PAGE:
The Canon Debate
Opposing errors are rampant in discussions of canon. On the one hand there are the maximalists, who insist that a set of books identical to the “twenty-four” of mature rabbinic Judaism existed within the precincts of the Temple from the mid-second century bce forward. The MT goes back to them in a straight and uneventful line. Aside from the lack of evidence in favor of this reconstruction, it misidentifies the defining fact of scriptural authority. Uniformity of the word to which one turns is not what counts. It is the turning itself that matters. First of all, it is God who is understood to turn to the listener in the text that is read. The reader/listener turns in response. Scriptural authority is realized in that event, or it is not realized at all.
On the other hand, there are those that emphasize the degree to which interpreters and readers control what the canon has to say. On this view, the text has no meaning of its own, or if it does, it is assigned a new one in a process of resignification. Cartloads of evidence might be cited in favor of this reconstruction. It is still wrongheaded. The purpose of canonizing a text is to allow it to stand over against the one who hears it. The maximalists, therefore, are right to insist that the concept of canon correlates with an unparalleled degree of consent on the part of those for whom the canon is meaningful. Canon-making, furthermore, is about according authority to this text and not another. A particular text is accorded authority, even if maximalists define that particularity with unconscionable inflexibility.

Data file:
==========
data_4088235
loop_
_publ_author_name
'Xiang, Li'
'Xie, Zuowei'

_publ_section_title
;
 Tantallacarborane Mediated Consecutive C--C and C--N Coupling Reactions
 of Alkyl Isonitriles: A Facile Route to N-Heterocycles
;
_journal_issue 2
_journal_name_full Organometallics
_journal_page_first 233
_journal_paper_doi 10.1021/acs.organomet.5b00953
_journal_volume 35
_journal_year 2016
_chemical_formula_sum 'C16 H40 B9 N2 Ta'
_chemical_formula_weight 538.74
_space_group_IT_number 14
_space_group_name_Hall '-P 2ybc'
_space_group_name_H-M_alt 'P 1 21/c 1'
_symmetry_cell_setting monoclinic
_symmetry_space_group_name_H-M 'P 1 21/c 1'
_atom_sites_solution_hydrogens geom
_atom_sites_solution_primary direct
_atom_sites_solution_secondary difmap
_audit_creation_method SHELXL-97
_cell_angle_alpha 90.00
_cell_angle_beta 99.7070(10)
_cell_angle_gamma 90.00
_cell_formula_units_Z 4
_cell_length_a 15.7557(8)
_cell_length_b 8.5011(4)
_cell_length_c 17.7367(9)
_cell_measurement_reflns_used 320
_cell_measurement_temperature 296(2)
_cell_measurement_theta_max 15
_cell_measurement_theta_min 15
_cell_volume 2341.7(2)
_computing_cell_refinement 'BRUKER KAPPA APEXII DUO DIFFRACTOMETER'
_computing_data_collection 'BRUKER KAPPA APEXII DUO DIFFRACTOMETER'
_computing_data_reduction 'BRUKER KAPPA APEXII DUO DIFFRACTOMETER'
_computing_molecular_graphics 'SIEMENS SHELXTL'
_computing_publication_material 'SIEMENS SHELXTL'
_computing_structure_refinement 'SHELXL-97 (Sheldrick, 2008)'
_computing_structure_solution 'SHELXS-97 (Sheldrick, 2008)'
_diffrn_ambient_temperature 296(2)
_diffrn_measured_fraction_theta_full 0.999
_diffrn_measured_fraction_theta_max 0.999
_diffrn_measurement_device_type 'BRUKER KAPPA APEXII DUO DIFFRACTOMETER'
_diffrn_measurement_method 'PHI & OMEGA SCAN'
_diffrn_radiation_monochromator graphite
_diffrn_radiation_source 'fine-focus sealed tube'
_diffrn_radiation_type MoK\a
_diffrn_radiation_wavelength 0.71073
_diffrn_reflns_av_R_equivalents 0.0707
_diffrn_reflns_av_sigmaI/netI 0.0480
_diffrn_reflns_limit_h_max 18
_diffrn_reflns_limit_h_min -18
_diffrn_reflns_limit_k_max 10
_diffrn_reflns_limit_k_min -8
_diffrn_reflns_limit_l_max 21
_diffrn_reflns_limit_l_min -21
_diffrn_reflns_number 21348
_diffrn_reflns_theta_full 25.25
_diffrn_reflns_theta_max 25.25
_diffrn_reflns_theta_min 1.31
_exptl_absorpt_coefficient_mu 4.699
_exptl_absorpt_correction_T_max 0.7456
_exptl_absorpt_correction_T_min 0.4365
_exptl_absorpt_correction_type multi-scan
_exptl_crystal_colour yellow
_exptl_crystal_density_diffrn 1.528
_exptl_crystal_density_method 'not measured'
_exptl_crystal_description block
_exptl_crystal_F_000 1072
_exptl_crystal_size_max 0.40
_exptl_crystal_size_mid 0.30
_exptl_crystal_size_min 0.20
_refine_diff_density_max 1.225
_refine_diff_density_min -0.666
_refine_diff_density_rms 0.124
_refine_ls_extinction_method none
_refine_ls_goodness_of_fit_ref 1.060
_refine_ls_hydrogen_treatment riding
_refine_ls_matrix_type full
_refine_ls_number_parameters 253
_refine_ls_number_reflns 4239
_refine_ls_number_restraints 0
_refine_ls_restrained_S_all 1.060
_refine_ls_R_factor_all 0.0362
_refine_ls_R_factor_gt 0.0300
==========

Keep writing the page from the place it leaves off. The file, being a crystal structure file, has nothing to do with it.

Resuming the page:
Whether the consent that is given is genuine is another matter. To claim that it never is, based on an appeal to reader-response theory or a postmodern hermeneutic, is fashionable but preempts the possibility of a genuine discussion. Given that the definition of fashion is something that goes out of fashion, the wisest response may be to pay no heed. To those who pleasure themselves with the deconstruction of non-postmodern interpretation, I say: enjoy your miniskirt while you can. You will turn a few heads; in the long term, you are likely to be ignored.
Of course the hearer shapes the text in the act of interpretation. The point of canon is another. Genre-specific explanations may illustrate. Setting apart a narrative text in a canon is meant to facilitate the appropriation of the particular past the text embodies, and the particular future to which it points. Setting apart a text of ethical construction in a canon is not meant to stop ethical construction in its tracks, but to provide an inevitable point of departure for subsequent ethical construction. Setting apart a collection of texts which fuse oracle and diatribe establishes a model of predictive discourse in which soothsaying and parenesis reinforce one another. Setting apart a collection of texts which envision the past, present, and future in terms of an apocalyptic hope – the book of Daniel – establishes the terms of redemption of universal history. Setting apart a collection of cries of despair and hymns in a canon is meant to furnish models of prayer and praise. Setting apart a comedy– the book of Esther – sanctifies a specific instance of a genre which might otherwise be thought to fall beyond the reach of redemption. Setting apart a collection of aphorisms in which wisdom herself demands obedience sanctifies everyday ethical behavior. Setting apart a book like Job sanctifies the protest of the innocent in a world of injustice. Setting apart the ruminations of a grumpy, wise, and self-absorbed old man – the book of Qohelet – was, in brief, a stroke of genius. Even when a text is treated as a tabula rasa, as in traditional interpretation of Song of Songs, the resignification of the text is far from arbitrary. The resignification reflects a metanarrative whose fixed points cannot be ignored by the interpreter. At the intersection of scripture and metanarrative, God is presumed to speak.